Mitt Romney at a Medley, Fla. campaign stop,Tuesday, Nov. 29, 2011.
Mitt Romney at a Medley, Fla. campaign stop,Tuesday, Nov. 29, 2011. Wilfredo Lee/AP
Many people noticed how prickly Mitt Romney seemed in his interview the other day with Fox News' Brett Baier. Maybe you would be brittle too if you were running for president and someone you hadn't figured would become a factor in the race for the Republican presidential nomination was all of a sudden a big deal.
The Washington Post's Phillip Rucker and Peter Wallsten report that Romney's camp was thunderstruck by the rise of Newt Gingrich, the former House speaker.
All along, everything has gone according to Mitt Romney's plan. His strategists didn't believe that Tim Pawlenty would catch on. They were confident that Michele Bachmann would fade. They were prepared for Rick Perry. They never thought Herman Cain would pass the commander in chief test.
But they didn't count on a late and strong rise by Newt Gingrich...
... For this unexpected turn in what has been a steady and sure campaign, the Romney team has no road map. With just five weeks until the Iowa caucuses, the former Massachusetts governor and his advisers are trying to figure out what to do.
This should be interesting to watch. One of Romney's arguments for why he and not President Obama should be in the Oval Office is that he's a better leader and manager. His campaign now faces perhaps its most existential crisis. How he navigates through could provide some valuable insights about him.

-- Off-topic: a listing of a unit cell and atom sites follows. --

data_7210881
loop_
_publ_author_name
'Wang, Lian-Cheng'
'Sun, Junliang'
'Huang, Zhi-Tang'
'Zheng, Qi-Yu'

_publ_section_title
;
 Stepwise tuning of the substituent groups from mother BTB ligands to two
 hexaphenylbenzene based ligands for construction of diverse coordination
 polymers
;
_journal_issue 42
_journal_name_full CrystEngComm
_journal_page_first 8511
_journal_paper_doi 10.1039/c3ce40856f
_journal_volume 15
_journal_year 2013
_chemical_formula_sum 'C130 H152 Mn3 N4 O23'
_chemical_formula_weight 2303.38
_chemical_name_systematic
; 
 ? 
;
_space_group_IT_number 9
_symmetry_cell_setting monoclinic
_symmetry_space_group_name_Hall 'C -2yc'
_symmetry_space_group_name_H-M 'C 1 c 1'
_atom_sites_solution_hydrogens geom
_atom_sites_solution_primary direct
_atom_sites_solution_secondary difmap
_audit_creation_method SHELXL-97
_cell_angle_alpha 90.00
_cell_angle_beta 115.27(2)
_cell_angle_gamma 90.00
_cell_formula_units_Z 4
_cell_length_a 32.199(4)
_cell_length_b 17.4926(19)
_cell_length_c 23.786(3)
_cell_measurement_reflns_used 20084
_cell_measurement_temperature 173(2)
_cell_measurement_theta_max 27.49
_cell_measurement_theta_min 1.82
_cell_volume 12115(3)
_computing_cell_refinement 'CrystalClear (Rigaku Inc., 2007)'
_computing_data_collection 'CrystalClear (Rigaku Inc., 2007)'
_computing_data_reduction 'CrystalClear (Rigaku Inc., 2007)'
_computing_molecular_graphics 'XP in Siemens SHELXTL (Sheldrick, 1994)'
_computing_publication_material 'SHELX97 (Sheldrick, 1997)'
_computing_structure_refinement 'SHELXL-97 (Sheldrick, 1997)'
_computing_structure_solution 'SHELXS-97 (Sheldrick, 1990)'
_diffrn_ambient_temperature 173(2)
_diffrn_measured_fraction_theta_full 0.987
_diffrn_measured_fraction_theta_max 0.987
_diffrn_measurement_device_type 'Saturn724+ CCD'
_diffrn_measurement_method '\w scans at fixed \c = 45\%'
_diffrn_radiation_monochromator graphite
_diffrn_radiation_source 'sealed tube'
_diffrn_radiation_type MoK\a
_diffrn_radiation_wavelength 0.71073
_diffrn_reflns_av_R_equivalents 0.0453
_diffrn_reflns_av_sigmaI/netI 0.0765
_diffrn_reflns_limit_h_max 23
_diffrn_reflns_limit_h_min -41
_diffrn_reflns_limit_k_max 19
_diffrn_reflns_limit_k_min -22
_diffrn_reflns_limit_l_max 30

With Gingrich, one obvious line of attack is the one taken by Rep. Ron Paul of Texas in his new campaign video in which he charges Gingrich with "serial hypocrisy." Paul blasts Gingrich for taking views heretical to conservatives, then backpedaling furiously when called on that. The libertarian also excoriates Gingrich for reaping huge financial benefits as a Washington insider all the while decrying the incestuous culture of money and politics the nation's capital.
But as I've pointed out elsewhere, it would seem this would present Romney with a problem. How could he of all people attack Gingrich for shifting his position on policy issues without drawing attention to his own changed positions?
Apparently, Romney's campaign may not let that obvious risk keep them from going after Gingrich in the way that many have gone after the former Massachusetts governor.
Politico's Reid J. Epstein reports:
They'll point out Gingrich's past policy shifts which can protect them from attacks against Romney's own inconsistencies. They'll highlight Gingrich's conservative apostasies as a hedge against Romney's own moderate views. And they'll highlight his stable family while leaving an unspoken impression about Gingrich's two divorces.
The plan to increase the attention to Romney's wife of 42 years and five sons in the hopes of sparking more conversation about Gingrich's three marriages without raising the topic themselves is one of several subtle offensives.
Instead of protecting Romney from attacks against his own past shifts, it seems the Romney strategy could just make him seem hypocritical and trigger a spate of pot-calling-the-kettle-black news coverage and voter reaction. In otherwords, it could backfire.
Trotting out the Romney clan is fine as it goes and it could raise some questions about Gingrich's personal values. But attractive families and seemingly stable long term marriages only get you so far, just ask Jon Huntsman Jr.